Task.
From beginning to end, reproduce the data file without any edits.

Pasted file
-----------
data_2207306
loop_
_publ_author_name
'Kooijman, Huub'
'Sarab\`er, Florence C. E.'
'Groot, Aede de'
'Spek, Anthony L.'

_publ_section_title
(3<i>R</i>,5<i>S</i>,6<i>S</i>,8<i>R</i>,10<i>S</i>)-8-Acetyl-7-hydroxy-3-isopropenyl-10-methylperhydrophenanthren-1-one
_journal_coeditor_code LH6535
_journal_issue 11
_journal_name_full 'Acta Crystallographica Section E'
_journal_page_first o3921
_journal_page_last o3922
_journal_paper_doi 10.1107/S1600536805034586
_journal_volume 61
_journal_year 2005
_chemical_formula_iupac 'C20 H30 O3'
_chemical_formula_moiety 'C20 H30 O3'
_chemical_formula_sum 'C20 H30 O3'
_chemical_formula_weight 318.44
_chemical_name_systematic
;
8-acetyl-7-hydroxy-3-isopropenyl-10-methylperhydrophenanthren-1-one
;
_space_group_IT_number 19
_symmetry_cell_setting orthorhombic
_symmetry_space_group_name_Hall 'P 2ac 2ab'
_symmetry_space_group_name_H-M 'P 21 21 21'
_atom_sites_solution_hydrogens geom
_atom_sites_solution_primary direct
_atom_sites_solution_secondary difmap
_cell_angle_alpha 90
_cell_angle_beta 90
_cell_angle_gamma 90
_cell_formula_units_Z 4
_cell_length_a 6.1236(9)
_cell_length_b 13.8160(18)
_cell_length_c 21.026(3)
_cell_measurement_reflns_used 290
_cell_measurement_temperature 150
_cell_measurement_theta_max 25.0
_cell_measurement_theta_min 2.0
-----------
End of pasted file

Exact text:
data_2207306
loop_
_publ_author_name
'Kooijman, Huub'
'Sarab\`er, Florence C. E.'
'Groot, Aede de'
'Spek, Anthony L.'

_publ_section_title
(3<i>R</i>,5<i>S</i>,6<i>S</i>,8<i>R</i>,10<i>S</i>)-8-Acetyl-7-hydroxy-3-isopropenyl-10-methylperhydrophenanthren-1-one
_journal_coeditor_code LH6535
_journal_issue 11
_journal_name_full 'Acta Crystallographica Section E'
_journal_page_first o3921
_journal_page_last o3922
_journal_paper_doi 10.1107/S1600536805034586
_journal_volume 61
_journal_year 2005
_chemical_formula_iupac 'C20 H30 O3'
_chemical_formula_moiety 'C20 H30 O3'
_chemical_formula_sum 'C20 H30 O3'
_chemical_formula_weight 318.44
_chemical_name_systematic
;
8-acetyl-7-hydroxy-3-isopropenyl-10-methylperhydrophenanthren-1-one
;
_space_group_IT_number 19
_symmetry_cell_setting orthorhombic
_symmetry_space_group_name_Hall 'P 2ac 2ab'
_symmetry_space_group_name_H-M 'P 21 21 21'
_atom_sites_solution_hydrogens geom
_atom_sites_solution_primary direct
_atom_sites_solution_secondary difmap
_cell_angle_alpha 90
_cell_angle_beta 90
_cell_angle_gamma 90
_cell_formula_units_Z 4
_cell_length_a 6.1236(9)
_cell_length_b 13.8160(18)
_cell_length_c 21.026(3)
_cell_measurement_reflns_used 290
_cell_measurement_temperature 150
_cell_measurement_theta_max 25.0
_cell_measurement_theta_min 2.0